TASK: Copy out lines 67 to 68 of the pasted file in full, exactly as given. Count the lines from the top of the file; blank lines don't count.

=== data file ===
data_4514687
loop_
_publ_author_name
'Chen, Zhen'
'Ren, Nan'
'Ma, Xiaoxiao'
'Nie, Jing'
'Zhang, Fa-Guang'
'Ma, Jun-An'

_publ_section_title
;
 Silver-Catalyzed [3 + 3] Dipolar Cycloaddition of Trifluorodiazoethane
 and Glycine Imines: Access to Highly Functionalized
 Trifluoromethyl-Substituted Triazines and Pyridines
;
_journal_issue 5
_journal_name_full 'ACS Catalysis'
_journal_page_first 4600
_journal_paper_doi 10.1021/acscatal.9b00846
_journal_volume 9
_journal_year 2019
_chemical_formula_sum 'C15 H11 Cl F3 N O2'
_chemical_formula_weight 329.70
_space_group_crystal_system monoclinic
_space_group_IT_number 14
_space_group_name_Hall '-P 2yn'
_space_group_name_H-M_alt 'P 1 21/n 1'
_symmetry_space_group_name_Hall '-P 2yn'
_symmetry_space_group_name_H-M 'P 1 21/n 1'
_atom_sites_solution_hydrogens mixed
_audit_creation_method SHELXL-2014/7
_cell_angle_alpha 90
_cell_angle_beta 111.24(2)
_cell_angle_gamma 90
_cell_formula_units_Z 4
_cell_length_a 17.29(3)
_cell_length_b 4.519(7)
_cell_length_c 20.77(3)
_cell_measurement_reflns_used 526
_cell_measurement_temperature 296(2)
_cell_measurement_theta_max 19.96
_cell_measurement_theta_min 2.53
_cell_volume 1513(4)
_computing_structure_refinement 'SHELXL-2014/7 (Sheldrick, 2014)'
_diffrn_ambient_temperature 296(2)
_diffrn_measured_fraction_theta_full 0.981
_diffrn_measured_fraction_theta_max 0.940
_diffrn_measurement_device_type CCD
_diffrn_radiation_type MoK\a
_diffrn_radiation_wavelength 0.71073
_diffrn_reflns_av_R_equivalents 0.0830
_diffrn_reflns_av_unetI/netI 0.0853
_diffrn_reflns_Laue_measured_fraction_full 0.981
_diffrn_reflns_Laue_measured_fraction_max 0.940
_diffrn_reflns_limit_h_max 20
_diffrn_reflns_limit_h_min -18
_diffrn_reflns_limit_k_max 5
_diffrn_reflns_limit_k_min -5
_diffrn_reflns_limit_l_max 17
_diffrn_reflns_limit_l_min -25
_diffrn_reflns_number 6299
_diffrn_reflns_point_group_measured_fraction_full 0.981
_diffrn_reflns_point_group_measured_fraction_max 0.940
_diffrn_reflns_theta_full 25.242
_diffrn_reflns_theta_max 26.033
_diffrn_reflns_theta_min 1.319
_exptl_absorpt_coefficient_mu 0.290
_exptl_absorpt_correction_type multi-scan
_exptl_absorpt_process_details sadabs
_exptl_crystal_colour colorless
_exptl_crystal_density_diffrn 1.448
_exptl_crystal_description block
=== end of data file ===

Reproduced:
_exptl_absorpt_coefficient_mu 0.290
_exptl_absorpt_correction_type multi-scan